Arab-Jewish Activism in Israel-Palestine. Marcelo Svirsky. Farnham: Ashgate. 2012. 211 pp.
ISBN 978 40942297
Since the onset of ‘the Arab Spring’ social scientists have been moving from analysing oppressive political regimes to analyses of acts of resistance. This is particularly relevant in the case of Israel-Palestine, where, since the turning point events of October 2000, when 13 Palestinian citizens of Israel who protested in solidarity with the Al Aqsa Intifada were shot by the Israeli police, acts of resistance are becoming widespread. Several social scientists are beginning to grapple with acts of resistance not only in the OPT, where non violent protestors confront the Israeli security forces on a weekly basis, but also within the state of Israel, where protestors (mostly Jewish) take to the streets to campaign for social justice.
That the two campaigns rarely meet, even though many of the protestors are active on both fronts, has been addressed by bloggers and contributors to social networks and is a point Marcelo Svirsky’s new book may have addressed. Read more
Last week I attended ‘On migrations: Images, subjects, objects’, an event co-organised by the Dublin City Council Arts Office in association with PhotoIreland Festival 2012 and GradCam. Listening to papers on ‘diaspora space’ among indigenous Irish people in the north inner city and on ‘collaborative’ photography projects with residents of direct provision hostels, a line from the Israeli poet Nathan Alterman rang in my head: ‘Here are the trees with their murmuring leaves / Here is the air dizzy with height. / I do not want to write about them / I want to touch their heart’.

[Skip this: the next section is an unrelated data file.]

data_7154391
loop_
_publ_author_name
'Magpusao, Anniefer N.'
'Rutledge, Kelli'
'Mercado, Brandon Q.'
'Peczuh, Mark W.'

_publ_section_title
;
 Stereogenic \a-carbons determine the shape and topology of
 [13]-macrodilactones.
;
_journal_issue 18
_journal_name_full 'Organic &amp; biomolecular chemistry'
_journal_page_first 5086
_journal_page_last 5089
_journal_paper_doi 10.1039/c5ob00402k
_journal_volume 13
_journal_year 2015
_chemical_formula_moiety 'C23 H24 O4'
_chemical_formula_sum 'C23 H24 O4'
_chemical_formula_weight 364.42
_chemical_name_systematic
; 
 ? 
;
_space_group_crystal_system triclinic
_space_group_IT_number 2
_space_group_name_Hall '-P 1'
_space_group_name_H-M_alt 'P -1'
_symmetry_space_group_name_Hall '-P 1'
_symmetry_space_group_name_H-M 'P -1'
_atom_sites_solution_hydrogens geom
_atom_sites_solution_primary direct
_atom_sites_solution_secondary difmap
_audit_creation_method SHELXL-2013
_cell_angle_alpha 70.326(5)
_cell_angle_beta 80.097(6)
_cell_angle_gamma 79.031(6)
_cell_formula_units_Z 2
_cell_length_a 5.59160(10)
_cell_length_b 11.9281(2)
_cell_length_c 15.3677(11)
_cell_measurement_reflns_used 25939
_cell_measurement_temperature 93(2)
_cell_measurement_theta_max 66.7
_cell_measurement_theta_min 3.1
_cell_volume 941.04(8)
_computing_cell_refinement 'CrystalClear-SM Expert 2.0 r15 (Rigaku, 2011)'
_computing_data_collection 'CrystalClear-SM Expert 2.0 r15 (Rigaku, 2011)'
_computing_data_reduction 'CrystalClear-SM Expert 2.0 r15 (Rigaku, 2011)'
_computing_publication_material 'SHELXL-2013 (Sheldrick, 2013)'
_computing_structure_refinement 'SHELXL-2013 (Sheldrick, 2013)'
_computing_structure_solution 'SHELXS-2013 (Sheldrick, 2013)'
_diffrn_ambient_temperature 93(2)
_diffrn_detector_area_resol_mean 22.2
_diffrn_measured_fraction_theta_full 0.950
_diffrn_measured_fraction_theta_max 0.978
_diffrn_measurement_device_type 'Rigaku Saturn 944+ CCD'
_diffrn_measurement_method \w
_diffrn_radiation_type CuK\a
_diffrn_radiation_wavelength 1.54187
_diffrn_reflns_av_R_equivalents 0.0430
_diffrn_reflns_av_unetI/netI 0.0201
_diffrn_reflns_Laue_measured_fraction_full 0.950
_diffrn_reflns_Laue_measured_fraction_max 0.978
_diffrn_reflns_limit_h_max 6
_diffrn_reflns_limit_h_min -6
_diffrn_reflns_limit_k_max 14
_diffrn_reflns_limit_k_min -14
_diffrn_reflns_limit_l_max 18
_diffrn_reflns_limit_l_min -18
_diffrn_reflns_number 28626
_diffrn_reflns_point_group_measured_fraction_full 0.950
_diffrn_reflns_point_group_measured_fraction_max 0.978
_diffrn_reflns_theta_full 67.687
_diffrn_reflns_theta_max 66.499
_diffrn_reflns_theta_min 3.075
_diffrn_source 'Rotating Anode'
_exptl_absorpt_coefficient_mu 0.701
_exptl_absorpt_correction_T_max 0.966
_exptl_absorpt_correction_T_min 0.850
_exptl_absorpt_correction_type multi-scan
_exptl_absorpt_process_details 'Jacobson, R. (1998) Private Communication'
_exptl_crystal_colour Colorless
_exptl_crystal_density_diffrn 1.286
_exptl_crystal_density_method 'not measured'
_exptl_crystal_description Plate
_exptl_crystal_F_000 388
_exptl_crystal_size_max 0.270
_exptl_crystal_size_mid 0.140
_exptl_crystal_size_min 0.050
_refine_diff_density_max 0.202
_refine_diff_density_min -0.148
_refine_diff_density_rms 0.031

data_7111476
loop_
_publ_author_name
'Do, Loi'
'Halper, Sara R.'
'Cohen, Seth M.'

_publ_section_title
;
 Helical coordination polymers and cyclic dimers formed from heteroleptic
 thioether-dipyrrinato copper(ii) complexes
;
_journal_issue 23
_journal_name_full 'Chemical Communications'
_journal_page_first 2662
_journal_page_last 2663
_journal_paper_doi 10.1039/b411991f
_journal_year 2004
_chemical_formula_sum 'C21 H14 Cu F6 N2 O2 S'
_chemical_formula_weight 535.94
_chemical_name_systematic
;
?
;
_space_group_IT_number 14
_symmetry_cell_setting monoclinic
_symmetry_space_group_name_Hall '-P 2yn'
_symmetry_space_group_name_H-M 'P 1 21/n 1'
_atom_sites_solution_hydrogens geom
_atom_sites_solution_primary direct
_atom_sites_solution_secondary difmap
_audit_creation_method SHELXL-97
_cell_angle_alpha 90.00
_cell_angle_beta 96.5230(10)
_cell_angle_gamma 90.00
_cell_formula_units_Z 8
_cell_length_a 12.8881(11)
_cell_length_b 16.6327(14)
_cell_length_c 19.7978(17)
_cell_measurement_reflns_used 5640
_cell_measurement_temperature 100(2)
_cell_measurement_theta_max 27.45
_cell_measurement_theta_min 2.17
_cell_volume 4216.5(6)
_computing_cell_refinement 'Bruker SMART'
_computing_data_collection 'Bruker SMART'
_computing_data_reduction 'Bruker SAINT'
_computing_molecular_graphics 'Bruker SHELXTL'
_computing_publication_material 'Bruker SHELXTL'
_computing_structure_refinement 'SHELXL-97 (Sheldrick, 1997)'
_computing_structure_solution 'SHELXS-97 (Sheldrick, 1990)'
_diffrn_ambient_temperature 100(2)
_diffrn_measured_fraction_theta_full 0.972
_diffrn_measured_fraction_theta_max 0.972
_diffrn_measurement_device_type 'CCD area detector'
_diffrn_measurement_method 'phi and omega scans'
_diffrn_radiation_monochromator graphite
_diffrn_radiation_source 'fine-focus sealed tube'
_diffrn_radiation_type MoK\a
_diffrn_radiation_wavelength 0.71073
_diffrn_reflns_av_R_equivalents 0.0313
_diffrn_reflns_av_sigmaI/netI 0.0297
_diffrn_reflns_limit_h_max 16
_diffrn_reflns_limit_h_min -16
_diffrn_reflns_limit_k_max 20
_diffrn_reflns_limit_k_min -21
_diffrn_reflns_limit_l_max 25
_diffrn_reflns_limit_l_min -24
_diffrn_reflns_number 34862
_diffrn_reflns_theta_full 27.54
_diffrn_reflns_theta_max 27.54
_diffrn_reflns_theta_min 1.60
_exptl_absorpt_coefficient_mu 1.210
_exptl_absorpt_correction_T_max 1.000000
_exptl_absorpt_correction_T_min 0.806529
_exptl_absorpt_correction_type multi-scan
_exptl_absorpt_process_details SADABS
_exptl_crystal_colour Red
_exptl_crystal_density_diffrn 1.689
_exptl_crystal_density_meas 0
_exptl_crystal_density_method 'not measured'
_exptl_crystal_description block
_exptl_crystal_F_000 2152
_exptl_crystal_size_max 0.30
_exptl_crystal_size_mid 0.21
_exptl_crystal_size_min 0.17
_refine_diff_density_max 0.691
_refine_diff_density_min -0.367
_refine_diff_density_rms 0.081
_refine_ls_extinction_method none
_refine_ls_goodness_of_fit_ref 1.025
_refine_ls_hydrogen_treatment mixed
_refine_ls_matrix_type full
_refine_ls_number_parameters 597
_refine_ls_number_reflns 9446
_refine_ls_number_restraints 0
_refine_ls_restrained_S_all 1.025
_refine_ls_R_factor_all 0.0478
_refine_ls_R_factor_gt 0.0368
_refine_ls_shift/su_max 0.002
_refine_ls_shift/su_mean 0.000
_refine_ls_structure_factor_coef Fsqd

But the poet, like us academics, did continue to write. Indeed, writing was his stock in trade, as it is ours. And writing ‘about them’ is just as invasive as the poet’s wish to ‘touch their heart’. So I reflected aloud about the permission we give ourselves to turn others, in this specific case migrants, into the objects of our ‘desire to know’, as Alice Feldman of UCD expressed it. And – although I was a founder member of the Trinity Immigration Initiative, for which I managed a project on migrant networks assisting in their own integration, and although I am deeply committed to supporting migrants in Ireland and elsewhere – I made a decision there and then that I will never again research and write about migrants. Read more
I was privileged to speak at the Irish Traveller Movement 2012 AGM. Travellers have campaigned for recognition as an ethnic group for years and the state’s refusal in 2003 to recognise them as such after years of government attempts to settle and assimilate Travellers was a major setback, because it deprives them of a coherent platform from which to conduct an antiracism campaign.
My argument is that although there is plenty of individual racism against Travellers, from local councils to local residents who do not want Travellers to be accommodated near them, the chief offender is the state. In attempting to settle Travellers, in not providing sufficient halting sites, in prohibiting camping on public or private grounds, in not supporting Travellers in seeking second and third level education, and in denying Traveller ethnicity, the Irish state racialises Travellers as a group apart. Read more